>it's a difficult problem because disease conditions typically destroy, to a
>degree, the ability of the nervous system to converge upon specific
>configurations. effective use of 'drugs' would have to restore such. but how
>can such be achieved when the underlying tissue has 'gone away'?
should've been: how can such be =fully= achieved... 'take-over' of deinervated
cortex, following, for instance, loss of a limb, verifies that 'plasticity'
does take advantage of the newly-vacated cortex, yielding some
'recovery'-usefulness of the pre-existing neural architecture, even if the
'recovery' is with respect to unrelated functionality.
and similar 'plasticity', following stroke, verifies that some of the
functionality that's lost, with the tissue that's lost, can be 'recovered' to a
degree. the externally-observable discrepancies between pre-stroke and
post-stroke behaviors (say, the return of speach, but 'slurred' speach)
discloses that some functionality can be restored, via 'plasticity', but the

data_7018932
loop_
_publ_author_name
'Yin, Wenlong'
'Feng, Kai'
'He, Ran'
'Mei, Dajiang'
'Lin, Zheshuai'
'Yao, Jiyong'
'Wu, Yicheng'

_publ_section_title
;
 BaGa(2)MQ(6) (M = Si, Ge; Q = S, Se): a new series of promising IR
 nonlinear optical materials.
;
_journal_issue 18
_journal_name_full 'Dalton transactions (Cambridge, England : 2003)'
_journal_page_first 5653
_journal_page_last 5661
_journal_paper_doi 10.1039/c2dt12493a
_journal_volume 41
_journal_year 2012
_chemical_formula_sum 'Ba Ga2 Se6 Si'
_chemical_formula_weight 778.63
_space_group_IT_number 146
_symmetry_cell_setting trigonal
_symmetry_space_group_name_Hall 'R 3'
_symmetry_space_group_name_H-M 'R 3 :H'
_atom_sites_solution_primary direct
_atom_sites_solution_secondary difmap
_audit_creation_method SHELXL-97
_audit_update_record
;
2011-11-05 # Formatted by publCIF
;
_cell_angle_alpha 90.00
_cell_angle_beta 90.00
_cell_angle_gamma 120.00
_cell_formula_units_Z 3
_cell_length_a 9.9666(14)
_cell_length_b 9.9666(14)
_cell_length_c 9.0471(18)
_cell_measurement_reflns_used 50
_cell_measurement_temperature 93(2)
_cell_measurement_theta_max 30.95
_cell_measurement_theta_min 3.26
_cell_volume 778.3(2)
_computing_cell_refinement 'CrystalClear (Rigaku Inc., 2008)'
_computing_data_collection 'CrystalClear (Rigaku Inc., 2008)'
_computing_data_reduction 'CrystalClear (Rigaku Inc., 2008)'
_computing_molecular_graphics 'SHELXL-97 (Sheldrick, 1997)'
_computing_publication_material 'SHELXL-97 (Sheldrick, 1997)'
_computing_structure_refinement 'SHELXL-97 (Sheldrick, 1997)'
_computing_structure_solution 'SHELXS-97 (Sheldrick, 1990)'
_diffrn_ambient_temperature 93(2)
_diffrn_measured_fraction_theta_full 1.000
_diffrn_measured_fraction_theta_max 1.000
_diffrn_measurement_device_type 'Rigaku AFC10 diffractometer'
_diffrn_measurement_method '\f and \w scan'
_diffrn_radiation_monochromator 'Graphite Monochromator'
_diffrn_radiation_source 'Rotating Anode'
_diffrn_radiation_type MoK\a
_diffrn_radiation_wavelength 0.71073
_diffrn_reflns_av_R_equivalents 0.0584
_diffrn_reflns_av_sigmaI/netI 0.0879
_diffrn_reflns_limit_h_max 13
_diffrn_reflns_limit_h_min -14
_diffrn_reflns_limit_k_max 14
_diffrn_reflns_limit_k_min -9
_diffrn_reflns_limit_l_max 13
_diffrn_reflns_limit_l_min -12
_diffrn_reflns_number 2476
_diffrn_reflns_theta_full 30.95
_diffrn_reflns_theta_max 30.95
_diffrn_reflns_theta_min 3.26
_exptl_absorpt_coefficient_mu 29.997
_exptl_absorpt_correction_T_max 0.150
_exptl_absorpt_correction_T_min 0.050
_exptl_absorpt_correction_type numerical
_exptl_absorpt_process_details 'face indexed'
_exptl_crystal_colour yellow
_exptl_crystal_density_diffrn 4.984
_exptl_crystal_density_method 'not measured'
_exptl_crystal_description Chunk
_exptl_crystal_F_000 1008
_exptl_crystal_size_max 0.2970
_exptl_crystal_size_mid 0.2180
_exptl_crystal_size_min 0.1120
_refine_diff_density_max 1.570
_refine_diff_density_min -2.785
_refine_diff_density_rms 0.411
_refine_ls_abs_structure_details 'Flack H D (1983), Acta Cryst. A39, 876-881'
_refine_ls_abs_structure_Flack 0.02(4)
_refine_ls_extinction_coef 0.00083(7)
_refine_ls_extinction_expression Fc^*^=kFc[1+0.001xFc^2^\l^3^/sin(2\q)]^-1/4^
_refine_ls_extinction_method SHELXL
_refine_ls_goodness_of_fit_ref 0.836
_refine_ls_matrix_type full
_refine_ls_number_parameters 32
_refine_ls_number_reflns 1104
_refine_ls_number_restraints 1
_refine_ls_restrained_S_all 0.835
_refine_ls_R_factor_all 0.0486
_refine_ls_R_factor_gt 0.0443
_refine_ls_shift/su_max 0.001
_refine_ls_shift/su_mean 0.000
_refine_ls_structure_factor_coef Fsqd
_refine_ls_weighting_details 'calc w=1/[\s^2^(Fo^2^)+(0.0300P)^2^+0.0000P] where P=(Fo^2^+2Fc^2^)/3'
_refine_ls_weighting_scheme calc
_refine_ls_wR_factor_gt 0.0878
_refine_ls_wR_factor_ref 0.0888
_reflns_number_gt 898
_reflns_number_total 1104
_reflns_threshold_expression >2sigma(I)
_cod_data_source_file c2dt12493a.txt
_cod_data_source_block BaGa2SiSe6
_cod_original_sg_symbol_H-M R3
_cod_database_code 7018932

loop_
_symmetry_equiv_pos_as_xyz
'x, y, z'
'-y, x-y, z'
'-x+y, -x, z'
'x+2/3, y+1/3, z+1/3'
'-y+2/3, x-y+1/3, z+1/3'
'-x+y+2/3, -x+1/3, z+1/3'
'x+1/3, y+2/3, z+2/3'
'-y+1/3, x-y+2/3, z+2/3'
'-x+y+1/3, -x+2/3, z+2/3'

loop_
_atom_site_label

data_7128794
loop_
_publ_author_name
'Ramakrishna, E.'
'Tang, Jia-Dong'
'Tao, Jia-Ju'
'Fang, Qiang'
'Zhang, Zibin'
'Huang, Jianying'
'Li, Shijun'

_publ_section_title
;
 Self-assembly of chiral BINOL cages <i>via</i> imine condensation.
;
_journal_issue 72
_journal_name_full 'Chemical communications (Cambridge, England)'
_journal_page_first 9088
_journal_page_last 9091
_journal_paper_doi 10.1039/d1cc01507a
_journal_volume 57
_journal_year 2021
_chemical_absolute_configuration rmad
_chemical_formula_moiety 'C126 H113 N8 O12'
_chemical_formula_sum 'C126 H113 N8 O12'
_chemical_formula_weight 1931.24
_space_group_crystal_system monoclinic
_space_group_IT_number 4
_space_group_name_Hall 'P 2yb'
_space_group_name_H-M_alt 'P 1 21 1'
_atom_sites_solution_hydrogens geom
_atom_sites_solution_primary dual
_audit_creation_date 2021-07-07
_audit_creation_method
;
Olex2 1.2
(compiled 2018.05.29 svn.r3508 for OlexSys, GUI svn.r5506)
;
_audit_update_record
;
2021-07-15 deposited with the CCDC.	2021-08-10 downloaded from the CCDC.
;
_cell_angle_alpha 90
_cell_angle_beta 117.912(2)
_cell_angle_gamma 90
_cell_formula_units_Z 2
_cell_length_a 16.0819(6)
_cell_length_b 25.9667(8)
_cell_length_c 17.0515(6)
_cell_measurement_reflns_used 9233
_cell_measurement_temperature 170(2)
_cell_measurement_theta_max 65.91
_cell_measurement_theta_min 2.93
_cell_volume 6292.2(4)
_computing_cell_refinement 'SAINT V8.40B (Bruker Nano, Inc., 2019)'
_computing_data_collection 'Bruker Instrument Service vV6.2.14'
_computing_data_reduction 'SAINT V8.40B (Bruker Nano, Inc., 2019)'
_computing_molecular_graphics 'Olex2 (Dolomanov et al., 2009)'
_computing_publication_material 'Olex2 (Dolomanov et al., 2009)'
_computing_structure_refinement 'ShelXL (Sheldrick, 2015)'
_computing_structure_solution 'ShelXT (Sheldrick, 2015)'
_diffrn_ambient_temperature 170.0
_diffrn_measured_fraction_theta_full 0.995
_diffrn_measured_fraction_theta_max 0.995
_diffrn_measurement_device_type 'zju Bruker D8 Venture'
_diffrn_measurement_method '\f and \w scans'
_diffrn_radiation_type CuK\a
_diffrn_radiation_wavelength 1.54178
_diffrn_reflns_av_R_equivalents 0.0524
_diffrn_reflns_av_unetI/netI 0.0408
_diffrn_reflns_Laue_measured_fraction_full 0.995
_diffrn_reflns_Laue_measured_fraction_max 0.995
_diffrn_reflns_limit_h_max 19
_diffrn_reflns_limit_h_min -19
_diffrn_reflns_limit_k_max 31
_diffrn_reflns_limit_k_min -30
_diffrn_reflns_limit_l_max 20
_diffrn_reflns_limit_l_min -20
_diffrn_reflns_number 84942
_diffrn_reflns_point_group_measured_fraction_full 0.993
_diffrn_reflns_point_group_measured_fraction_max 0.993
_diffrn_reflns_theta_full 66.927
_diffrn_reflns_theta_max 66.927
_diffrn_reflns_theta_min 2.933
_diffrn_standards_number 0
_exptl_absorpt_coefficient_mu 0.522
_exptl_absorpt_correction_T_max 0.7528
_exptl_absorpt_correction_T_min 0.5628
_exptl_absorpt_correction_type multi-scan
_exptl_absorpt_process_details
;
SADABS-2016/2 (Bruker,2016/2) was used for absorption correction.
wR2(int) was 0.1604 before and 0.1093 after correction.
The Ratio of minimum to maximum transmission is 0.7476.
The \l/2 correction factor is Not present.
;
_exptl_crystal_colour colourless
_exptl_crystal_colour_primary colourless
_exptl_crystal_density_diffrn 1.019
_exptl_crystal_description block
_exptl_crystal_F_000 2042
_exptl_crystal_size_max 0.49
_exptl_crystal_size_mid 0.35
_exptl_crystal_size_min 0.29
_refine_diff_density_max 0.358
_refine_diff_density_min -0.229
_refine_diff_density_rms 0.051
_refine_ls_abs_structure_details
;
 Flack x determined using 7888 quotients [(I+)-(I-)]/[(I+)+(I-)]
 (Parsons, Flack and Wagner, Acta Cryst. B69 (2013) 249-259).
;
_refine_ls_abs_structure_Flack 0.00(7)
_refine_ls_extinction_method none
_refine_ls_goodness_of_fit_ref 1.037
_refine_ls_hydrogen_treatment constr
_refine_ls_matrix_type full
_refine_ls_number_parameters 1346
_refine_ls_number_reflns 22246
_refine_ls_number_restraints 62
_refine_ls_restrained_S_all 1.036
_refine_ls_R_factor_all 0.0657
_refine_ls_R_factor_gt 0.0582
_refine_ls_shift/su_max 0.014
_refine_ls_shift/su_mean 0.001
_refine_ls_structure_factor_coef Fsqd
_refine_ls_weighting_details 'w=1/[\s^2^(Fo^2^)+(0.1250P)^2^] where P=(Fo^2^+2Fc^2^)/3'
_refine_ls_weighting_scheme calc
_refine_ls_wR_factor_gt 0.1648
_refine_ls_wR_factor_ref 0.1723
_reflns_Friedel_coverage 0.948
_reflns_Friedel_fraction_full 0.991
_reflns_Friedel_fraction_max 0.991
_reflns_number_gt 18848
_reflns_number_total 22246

observable discrepancies that it's been restored either through a partial
'repair' (subset rewiring) within what remains of the original tissue, or via
round-about wiring, as in the case of limb loss, above, but retaining the
principle-of-the-functionality of the leisioned tissue, if not the same neural
with respect to an earlier post of mine in this thread, it's the elimination of
stereotypy within what remains after the leisions (including relatively-distant
neural architecture) that enables this sort of 'rush' of new 'plasticity'...
all via simple TD E/I-minimization.
...all wonderful glimpses into the great 'plasticity' of the nervous system.
cheers, ken (K. P. Collins)